1. Work hard—especially your first few weeks.

  2. Make new friends and remember to have fun.

  3. Almost everyone has at least one rough semester. You will get through it; don’t get discouraged—it’s part of your real-world experience.

  4. Build your creative confidence. It’s an important quality for success. We accepted you, so believe in yourself, you have the ability to succeed.

  5. Learn to ask for help. Fellow students, professors, and staff are here to assist you. 

  6. Begin planning, but don’t over extend yourself. Join a club, study at one of our global campuses, take an internship, get to know your professors and advisors, partake in a research project, and more.   AND

  7. Don’t accept what I, your professors, or advisors say on surface value. Develop a healthy skepticism.  Challenge ideas before embracing them. As Albert Einstein said, “The important thing is not to stop questioning.” This will serve you well in your personal and professional lives.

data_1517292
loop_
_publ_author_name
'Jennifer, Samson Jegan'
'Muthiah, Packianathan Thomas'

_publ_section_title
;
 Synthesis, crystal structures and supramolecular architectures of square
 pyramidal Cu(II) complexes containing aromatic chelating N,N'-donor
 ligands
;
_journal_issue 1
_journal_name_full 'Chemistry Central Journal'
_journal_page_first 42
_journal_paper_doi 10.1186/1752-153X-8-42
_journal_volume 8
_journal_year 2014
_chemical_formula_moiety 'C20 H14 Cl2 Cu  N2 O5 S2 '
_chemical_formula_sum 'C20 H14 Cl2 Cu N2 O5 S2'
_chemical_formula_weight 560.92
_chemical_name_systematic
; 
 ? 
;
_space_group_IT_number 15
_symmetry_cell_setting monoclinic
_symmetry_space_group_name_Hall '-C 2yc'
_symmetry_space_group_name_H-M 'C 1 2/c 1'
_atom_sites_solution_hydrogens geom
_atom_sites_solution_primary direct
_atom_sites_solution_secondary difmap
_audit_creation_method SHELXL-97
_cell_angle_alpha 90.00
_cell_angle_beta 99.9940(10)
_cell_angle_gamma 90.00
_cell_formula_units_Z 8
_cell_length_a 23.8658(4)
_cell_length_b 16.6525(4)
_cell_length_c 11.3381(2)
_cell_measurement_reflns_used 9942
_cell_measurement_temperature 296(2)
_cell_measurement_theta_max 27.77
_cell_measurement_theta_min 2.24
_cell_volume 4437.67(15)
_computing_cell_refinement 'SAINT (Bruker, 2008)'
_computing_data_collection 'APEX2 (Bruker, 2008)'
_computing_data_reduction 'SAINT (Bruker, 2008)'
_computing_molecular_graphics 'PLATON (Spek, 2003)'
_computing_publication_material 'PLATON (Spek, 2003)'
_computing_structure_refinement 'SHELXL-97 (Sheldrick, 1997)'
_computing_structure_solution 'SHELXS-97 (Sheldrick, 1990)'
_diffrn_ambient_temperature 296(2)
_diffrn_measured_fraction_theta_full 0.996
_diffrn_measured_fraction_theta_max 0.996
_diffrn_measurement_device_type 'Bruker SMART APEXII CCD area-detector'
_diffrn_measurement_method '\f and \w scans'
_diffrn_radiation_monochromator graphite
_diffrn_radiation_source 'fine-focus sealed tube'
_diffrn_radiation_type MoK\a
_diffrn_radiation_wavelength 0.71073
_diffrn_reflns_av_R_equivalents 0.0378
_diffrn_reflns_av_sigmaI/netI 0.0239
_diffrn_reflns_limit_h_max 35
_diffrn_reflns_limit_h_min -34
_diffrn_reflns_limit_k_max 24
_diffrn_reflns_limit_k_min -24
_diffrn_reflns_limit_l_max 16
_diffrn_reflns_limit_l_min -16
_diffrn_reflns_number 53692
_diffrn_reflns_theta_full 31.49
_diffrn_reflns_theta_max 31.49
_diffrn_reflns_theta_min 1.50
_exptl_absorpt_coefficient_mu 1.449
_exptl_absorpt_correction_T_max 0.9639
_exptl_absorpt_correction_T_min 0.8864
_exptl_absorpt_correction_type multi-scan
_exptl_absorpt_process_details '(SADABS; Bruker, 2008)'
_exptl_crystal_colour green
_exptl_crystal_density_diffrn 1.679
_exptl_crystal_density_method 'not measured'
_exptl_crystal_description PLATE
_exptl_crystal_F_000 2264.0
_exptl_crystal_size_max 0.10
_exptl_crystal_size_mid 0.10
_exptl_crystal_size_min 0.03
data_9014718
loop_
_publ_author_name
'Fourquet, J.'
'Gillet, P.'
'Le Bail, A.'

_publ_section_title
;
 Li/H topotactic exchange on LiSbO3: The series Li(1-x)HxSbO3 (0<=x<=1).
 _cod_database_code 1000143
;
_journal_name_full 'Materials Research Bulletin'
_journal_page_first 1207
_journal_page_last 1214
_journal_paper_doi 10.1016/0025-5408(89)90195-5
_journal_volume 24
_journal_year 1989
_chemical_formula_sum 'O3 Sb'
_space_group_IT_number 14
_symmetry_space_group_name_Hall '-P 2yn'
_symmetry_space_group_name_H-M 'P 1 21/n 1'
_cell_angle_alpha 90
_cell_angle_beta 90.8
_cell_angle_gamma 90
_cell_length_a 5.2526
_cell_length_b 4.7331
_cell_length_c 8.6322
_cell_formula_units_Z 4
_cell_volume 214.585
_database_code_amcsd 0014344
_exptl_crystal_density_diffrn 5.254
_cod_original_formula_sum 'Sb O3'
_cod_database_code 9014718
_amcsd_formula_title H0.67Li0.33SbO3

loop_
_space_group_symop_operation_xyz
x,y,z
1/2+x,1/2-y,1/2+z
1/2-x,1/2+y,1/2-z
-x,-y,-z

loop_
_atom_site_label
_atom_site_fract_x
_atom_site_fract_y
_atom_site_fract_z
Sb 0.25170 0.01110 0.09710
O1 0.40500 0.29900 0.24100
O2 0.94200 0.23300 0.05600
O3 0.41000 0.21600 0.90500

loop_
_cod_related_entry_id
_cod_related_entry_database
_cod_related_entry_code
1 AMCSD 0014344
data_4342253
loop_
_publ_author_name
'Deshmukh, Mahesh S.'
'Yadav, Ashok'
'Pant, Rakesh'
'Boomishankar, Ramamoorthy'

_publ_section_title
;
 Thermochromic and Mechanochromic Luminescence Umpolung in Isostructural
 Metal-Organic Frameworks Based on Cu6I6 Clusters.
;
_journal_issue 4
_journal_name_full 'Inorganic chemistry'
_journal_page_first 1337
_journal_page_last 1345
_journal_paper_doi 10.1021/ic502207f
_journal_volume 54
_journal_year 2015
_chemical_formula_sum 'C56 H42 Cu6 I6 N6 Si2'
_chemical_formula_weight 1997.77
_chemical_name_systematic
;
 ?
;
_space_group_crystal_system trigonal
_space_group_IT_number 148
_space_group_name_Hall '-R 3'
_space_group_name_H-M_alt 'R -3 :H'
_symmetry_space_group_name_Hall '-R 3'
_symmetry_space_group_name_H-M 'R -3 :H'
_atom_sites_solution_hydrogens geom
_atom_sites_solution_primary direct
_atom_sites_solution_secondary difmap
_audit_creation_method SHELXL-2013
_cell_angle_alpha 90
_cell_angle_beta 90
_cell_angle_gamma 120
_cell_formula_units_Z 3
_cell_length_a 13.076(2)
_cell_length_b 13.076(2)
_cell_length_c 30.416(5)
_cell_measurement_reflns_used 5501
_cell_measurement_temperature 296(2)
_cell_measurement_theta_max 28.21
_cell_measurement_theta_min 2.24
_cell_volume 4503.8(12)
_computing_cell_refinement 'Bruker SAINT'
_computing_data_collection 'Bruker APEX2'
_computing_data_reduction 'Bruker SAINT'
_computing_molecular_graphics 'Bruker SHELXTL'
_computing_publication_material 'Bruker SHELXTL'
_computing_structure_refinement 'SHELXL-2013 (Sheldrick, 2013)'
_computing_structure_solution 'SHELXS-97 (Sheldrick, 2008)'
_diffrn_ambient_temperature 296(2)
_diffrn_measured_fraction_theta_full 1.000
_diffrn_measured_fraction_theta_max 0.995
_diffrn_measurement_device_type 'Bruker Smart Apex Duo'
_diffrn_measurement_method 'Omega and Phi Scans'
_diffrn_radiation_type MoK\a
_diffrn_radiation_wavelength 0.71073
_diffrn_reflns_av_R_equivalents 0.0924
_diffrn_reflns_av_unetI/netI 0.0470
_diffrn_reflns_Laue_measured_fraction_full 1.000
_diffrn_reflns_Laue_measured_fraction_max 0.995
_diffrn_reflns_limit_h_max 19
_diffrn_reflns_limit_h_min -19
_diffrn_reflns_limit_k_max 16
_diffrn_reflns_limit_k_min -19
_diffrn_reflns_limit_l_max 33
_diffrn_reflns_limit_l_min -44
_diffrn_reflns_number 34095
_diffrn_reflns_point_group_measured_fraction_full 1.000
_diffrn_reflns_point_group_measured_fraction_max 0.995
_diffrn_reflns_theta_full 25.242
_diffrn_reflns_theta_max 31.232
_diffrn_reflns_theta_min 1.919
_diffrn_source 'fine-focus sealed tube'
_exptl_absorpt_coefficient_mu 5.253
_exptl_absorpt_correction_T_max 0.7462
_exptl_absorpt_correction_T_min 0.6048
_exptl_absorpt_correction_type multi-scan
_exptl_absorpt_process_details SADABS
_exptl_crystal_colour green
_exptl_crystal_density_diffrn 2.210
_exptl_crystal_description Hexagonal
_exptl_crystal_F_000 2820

When I meet students, I like to share that our name, New York Institute of Technology, is an extraordinary business card and brand on the global landscape.

New York, our first name, is home to Wall Street, the New York Stock Exchange, major cultural venues, the United Nations, major media ventures, as well as professional sports organizations.  Perhaps you have heard of… the Yankees? Madison Square Garden?  Both are multibillion-dollar enterprises. Nearly 50 of 2013’s Fortune 500 companies are in New York. NYIT is at the heart of this energy, entrepreneurship, and opportunity.

We provide a golden key to the world through our location, and also because of our last name, technology. New York and technology are at the core of NYIT. And the universal language, technology, serves the world well—providing access to information, communication, and solutions to the world’s largest challenges... Technology crosses borders and opens the door to the knowledge capital.

As you embark on your undergraduate years, I urge you to study hard and take advantage of a global education and technology, and what is truly the best of all worlds.

Thank you and good luck.  Xie Xie.